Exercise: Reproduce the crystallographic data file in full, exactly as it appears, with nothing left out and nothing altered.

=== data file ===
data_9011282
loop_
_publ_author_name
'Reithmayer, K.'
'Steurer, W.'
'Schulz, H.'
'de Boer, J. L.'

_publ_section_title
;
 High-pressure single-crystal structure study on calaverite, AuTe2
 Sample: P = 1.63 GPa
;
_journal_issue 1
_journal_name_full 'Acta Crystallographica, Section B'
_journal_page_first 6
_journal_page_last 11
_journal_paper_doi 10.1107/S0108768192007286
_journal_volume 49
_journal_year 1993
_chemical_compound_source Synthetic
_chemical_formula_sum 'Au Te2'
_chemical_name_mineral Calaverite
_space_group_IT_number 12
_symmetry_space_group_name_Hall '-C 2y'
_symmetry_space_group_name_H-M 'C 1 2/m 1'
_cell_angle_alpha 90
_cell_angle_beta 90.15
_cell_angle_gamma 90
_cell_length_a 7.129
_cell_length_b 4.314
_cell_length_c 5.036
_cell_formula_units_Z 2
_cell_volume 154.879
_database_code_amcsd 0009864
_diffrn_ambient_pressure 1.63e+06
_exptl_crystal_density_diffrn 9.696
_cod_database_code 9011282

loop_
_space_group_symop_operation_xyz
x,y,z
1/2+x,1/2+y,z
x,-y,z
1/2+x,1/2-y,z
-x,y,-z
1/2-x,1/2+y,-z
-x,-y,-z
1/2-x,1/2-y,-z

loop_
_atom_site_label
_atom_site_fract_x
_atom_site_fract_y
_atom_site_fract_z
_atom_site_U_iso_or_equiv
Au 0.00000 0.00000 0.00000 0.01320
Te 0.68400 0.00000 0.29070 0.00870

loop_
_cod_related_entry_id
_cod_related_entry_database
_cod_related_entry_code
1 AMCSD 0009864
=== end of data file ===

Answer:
data_9011282
loop_
_publ_author_name
'Reithmayer, K.'
'Steurer, W.'
'Schulz, H.'
'de Boer, J. L.'

_publ_section_title
;
 High-pressure single-crystal structure study on calaverite, AuTe2
 Sample: P = 1.63 GPa
;
_journal_issue 1
_journal_name_full 'Acta Crystallographica, Section B'
_journal_page_first 6
_journal_page_last 11
_journal_paper_doi 10.1107/S0108768192007286
_journal_volume 49
_journal_year 1993
_chemical_compound_source Synthetic
_chemical_formula_sum 'Au Te2'
_chemical_name_mineral Calaverite
_space_group_IT_number 12
_symmetry_space_group_name_Hall '-C 2y'
_symmetry_space_group_name_H-M 'C 1 2/m 1'
_cell_angle_alpha 90
_cell_angle_beta 90.15
_cell_angle_gamma 90
_cell_length_a 7.129
_cell_length_b 4.314
_cell_length_c 5.036
_cell_formula_units_Z 2
_cell_volume 154.879
_database_code_amcsd 0009864
_diffrn_ambient_pressure 1.63e+06
_exptl_crystal_density_diffrn 9.696
_cod_database_code 9011282

loop_
_space_group_symop_operation_xyz
x,y,z
1/2+x,1/2+y,z
x,-y,z
1/2+x,1/2-y,z
-x,y,-z
1/2-x,1/2+y,-z
-x,-y,-z
1/2-x,1/2-y,-z

loop_
_atom_site_label
_atom_site_fract_x
_atom_site_fract_y
_atom_site_fract_z
_atom_site_U_iso_or_equiv
Au 0.00000 0.00000 0.00000 0.01320
Te 0.68400 0.00000 0.29070 0.00870

loop_
_cod_related_entry_id
_cod_related_entry_database
_cod_related_entry_code
1 AMCSD 0009864